Posts filed under ‘False Advertising’

Food for Thought? Snack and soda ads challenged

Lawsuits about advertising unhealthy products to children continue to pull in the press as the Center for Science in the Public Interest announced its intent to file a lawsuit against Viacom and Kellogg Co. that will claim that the companies engaged in unfair and deceptive advertising by marketing “food of poor nutritional quality” to children under 8 years old. This lawsuit was announced as the Center also announced that it will delay a lawsuit against cola companies that would challenge the advertising and sale of soda in schools. Both Pepsi-Cola Co. and the Coca-Cola Co. are negotiating with the Center and the American Beverage Association has taken steps to limit the sale of soda in schools.

Both suits aimed to take advantage of favorable laws in Massachusetts that allow individuals to sue company’s for deceptive advertising as private attorneys general.



January 19, 2006 at 9:00 am Leave a comment

Attorney advertising subject to Colorado ad laws

The Colorado Supreme Court has held that lawyer advertising is subject to the Colorado Consumer Protection Act’s false and deceptive advertising provisions. The law also provides for triple damages and attorney fees. So at least we — as in the Bar — have that going for us.


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January 11, 2006 at 7:00 am 1 comment

Chip maker faces fake fat lawsuit after rebranding

Remember the WOW! chips that contained olestra, otherwise known as the “fake fat”? Last year, Frito-Lay rebranded the fat-free chips under its LITE line. Now a consumer group is threatening to file a lawsuit under a consumer-friendly deceptive-advertising law in Massachusetts unless the company puts a warning label on snacks with the fat substitute. The lawsuit would be filed on behalf of 30-year-old Lori Perlow, a 30-year-old woman claiming that she got stomach cramps and had to quickly use the bathroom after eating the Ruffles Lite. The group believes that Frito-Lay rebranded snacks containing olestra to trick consumers into thinking the snacks did not contain olestra. Frito-Lay claims that it changed the name because Light “seemed to convey the product’s benefits much more than ‘Wow!’ did.” According to Frito-Lay spokeswoman Aurora Gonzalez,
“It’s an extremely safe product, well-tested… If the law says we don’t have to have (a label), we don’t see the need for it either.”

See David Koenig, Consumer group threatens Frito-Lay with lawsuit over fake fat, Boston Globe (Jan. 4, 2006).

See also Woman May Sue Frito Lay After Getting Stomach Ache,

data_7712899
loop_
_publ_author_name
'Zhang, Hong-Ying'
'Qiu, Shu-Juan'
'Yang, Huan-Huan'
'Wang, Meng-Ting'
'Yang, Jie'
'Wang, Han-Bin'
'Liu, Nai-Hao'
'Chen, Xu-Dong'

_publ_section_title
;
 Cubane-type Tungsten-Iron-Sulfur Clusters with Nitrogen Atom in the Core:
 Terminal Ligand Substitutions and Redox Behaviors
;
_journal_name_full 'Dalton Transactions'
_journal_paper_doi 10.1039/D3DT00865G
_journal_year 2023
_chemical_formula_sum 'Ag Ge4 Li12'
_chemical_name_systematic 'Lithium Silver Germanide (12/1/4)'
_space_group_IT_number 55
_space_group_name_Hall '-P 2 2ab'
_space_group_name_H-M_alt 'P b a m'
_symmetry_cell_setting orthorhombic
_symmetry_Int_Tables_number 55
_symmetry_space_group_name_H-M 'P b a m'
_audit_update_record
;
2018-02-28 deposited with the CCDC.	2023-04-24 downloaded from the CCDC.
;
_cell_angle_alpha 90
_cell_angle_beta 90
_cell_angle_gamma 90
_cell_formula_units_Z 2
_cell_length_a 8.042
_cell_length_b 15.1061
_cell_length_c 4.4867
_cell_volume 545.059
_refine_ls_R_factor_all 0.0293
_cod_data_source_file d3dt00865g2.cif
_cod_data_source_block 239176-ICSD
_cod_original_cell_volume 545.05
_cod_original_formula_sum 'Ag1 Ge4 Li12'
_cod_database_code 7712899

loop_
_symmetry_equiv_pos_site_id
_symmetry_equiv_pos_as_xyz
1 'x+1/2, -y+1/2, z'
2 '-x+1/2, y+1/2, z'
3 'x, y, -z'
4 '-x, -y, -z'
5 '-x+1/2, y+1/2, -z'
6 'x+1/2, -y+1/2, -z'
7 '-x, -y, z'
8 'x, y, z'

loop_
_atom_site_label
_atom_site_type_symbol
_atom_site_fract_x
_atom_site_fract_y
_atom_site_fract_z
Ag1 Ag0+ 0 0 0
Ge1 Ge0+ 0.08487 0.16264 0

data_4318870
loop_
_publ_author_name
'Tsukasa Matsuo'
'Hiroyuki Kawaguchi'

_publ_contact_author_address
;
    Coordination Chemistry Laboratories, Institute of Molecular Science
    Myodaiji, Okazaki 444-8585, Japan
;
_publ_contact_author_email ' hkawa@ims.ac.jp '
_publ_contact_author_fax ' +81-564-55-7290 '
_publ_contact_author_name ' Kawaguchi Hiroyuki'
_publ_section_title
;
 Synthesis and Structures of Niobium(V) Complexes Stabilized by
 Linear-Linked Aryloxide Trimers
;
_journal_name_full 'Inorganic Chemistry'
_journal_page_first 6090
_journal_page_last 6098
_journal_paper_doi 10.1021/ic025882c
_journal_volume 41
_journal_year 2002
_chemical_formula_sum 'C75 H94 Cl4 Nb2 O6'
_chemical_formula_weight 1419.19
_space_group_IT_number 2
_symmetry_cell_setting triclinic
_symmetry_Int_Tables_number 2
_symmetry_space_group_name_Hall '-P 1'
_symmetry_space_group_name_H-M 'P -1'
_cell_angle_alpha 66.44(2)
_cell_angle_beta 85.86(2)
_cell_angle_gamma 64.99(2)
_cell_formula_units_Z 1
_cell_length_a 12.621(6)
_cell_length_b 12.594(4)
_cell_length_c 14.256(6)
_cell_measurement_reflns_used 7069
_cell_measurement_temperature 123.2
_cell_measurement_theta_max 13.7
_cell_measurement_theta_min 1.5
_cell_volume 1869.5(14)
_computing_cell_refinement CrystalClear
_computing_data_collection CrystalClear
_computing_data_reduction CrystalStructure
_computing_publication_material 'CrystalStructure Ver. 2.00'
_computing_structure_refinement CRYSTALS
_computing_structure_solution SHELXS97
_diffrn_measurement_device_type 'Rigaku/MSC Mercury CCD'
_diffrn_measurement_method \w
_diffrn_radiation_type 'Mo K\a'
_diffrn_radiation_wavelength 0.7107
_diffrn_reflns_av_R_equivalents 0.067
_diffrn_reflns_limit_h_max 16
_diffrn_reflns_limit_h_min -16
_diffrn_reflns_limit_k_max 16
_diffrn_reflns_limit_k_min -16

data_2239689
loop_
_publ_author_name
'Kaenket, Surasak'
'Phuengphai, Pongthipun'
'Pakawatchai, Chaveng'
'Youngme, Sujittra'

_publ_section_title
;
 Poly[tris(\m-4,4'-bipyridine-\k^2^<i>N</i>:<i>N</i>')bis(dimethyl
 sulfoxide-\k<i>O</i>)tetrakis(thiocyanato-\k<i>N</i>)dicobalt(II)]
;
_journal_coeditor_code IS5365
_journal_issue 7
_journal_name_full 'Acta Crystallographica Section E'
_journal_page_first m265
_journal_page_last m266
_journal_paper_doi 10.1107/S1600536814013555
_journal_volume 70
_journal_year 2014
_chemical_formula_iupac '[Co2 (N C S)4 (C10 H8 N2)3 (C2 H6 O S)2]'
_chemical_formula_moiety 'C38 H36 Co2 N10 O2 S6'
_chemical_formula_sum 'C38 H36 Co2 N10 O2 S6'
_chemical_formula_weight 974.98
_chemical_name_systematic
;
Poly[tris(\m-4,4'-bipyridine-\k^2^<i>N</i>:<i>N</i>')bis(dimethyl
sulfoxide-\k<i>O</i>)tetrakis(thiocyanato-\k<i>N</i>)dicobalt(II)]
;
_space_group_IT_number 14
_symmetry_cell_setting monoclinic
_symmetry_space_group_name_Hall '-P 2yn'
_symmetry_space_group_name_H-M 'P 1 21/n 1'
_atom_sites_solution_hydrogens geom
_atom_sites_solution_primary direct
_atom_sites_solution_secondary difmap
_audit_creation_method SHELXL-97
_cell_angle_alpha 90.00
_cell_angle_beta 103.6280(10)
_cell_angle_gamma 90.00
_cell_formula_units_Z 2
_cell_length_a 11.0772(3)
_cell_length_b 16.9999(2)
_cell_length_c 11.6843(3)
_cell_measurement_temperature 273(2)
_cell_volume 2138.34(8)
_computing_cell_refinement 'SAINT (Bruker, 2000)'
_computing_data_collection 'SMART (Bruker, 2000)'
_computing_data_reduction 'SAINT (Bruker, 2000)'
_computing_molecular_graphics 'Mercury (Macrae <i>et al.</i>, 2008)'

January 7, 2006 at 7:00 am 1 comment

P&G has bones with GSK’s “misleading” Boniva ads

BonivaAccording to a BrandWeek report, Procter & Gamble and Sanofi-Aventis have sued Roche Pharmaceuticals and GlaxoSmithKline for false and misleading advertising of the osteoporosis drug Boniva. P&G and Sanofi have a competing drug called Actonel. P&G claims that Boniva advertising incorrectly claims that it reduces the risk of non-spine fractures at rates comparable to other treatments, but the label and clinical data does not support that claim. The suit was filed in the Southern District of New York.

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January 6, 2006 at 7:00 am 1 comment

Eli Lilly to plead guilty to false advertising of Evista

Eli Lilly and Co. accepted a $36 million fine and will plead guilty to a federal misdemeanor charge due to false advertising for its Evista osteoporosis medication for breast cancer and cardiovascular risk reduction. The company’s Evista advertising will also be subject to strict guidelines and federal oversight for five years. The Food and Drug Administration has not approved Evista for breast cancer treatment or cardiovasvular risk reduction, but the drug has been approved for preventing and treating osteoporosis in post-menopausal women.

See Eli Lilly Pleads Guilty in Marketing Promotion, Brandweek (Dec. 22, 2005).

December 22, 2005 at 10:38 pm Leave a comment

Sweetener ads have bad aftertaste for McNeil

McNeil Nutritionals is finding out that isn’t enough sugar in the world to make a legal bill for eleven lawsuits taste better. The maker of Splenda, an artificial sweetener, is being sued by two competitors in federal court and by seven consumer groups in state courts over Splenda’s “made from sugar, so it tastes like sugar” ad campaign. The bad news: Splenda isn’t made from sugar. The good news: another suit has been dismissed and an eleventh has been stayed. Sweet!

See Tresa Baldas, Artificial Sweetener Draws Volley of Very Sour Lawsuits, National Law Journal (Apr. 8, 2005).

April 8, 2005 at 8:20 pm Leave a comment

Dell accused of pulling a bait-and-click?

A California law firm has filed a class action lawsuit against Dell, the world’s leading direct-to-consumers computer retailer, claiming “bait and switch” practices, false advertising, fraud and deceit in sales and advertising, and breach of contract. The crux of the case is that Dell allegedly advertised low cost computers that were frequently not available for purchase. More on the case can be found on CNet.

February 23, 2005 at 8:00 pm Leave a comment


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